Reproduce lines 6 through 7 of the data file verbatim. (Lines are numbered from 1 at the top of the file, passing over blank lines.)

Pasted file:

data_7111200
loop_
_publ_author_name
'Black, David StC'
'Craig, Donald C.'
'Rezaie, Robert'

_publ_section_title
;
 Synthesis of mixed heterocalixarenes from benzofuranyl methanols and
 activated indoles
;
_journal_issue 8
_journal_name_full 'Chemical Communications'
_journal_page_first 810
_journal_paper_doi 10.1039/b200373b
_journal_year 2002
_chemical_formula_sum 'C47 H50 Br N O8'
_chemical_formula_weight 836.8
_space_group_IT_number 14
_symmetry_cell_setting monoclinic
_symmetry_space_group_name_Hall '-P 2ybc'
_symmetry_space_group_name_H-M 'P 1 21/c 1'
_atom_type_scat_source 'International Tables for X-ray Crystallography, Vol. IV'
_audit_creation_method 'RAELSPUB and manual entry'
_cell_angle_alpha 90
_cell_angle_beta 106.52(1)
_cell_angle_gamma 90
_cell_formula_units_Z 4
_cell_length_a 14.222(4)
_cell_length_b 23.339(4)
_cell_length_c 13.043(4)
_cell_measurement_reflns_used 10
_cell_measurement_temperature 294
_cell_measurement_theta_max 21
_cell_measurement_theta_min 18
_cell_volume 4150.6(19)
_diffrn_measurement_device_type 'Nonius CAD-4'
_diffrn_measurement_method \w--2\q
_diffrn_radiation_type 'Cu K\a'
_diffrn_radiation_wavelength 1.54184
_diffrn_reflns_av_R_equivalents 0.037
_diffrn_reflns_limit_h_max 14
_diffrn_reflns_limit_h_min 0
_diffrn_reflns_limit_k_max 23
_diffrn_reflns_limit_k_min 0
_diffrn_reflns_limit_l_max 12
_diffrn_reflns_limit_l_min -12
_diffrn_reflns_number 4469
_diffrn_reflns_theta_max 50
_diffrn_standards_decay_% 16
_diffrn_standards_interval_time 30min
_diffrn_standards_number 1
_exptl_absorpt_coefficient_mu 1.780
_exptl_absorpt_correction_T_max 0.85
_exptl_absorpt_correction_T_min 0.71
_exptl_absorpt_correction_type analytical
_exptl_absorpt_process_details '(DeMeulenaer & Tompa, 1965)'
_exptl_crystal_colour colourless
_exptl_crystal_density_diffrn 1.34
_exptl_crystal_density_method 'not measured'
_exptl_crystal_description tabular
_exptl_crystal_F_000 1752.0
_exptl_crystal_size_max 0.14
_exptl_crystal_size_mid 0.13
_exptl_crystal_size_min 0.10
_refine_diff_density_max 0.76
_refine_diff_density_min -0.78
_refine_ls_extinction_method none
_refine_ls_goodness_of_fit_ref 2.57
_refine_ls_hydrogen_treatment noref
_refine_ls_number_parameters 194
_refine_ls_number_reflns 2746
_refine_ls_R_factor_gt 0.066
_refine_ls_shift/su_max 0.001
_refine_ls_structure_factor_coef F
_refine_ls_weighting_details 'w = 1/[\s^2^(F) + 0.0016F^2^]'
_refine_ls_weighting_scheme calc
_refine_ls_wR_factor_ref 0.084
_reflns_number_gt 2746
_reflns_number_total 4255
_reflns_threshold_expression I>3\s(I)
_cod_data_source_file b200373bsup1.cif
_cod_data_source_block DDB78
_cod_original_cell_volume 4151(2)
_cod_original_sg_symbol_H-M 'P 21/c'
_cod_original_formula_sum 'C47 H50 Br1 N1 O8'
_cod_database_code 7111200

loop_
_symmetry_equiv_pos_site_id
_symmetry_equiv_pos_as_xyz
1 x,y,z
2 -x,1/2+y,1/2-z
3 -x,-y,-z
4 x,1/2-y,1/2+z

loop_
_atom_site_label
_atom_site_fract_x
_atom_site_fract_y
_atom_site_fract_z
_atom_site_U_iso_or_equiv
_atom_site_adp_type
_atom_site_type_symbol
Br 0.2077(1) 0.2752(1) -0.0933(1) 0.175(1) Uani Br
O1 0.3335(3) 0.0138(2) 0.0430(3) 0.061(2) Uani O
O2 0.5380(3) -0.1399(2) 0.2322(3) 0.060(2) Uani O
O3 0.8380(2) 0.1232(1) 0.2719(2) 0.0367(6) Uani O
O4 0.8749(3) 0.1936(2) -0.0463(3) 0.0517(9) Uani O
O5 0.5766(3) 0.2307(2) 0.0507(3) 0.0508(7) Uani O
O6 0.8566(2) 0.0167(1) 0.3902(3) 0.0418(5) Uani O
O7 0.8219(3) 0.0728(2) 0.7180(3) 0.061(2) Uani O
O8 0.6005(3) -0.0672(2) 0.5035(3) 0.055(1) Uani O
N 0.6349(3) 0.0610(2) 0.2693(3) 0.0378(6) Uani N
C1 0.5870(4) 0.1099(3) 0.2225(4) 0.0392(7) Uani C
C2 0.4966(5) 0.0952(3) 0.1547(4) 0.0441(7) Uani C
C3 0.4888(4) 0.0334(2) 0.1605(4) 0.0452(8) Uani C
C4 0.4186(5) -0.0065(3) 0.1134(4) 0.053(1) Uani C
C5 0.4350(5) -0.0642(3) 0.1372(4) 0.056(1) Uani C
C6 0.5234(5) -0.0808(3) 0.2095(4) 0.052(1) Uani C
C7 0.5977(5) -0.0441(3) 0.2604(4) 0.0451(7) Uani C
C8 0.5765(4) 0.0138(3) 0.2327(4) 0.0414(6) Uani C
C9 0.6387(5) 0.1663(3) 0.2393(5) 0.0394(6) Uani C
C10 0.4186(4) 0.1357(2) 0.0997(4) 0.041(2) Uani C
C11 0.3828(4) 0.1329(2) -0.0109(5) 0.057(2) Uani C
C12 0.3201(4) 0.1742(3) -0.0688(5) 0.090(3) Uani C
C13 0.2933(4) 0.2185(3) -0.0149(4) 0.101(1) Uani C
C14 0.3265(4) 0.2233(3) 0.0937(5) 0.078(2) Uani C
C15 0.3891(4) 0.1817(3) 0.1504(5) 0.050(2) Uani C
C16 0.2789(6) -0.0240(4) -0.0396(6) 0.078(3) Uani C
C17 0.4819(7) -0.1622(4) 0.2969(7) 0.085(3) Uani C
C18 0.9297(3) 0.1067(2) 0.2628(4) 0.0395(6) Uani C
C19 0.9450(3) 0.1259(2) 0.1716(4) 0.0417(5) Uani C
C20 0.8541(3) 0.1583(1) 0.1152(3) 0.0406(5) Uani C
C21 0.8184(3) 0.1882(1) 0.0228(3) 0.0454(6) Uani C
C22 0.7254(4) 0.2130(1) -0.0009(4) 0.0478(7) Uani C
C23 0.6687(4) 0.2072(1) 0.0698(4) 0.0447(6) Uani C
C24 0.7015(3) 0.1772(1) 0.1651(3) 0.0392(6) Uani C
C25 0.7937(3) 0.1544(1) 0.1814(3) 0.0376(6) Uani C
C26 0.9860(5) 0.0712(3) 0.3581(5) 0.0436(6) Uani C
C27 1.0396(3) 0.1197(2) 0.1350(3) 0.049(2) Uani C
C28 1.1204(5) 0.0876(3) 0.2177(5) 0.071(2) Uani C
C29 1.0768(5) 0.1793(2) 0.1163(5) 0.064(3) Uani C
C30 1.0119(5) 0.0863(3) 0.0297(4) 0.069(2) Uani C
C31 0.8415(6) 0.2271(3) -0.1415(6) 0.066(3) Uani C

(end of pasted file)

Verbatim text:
'Rezaie, Robert'

_publ_section_title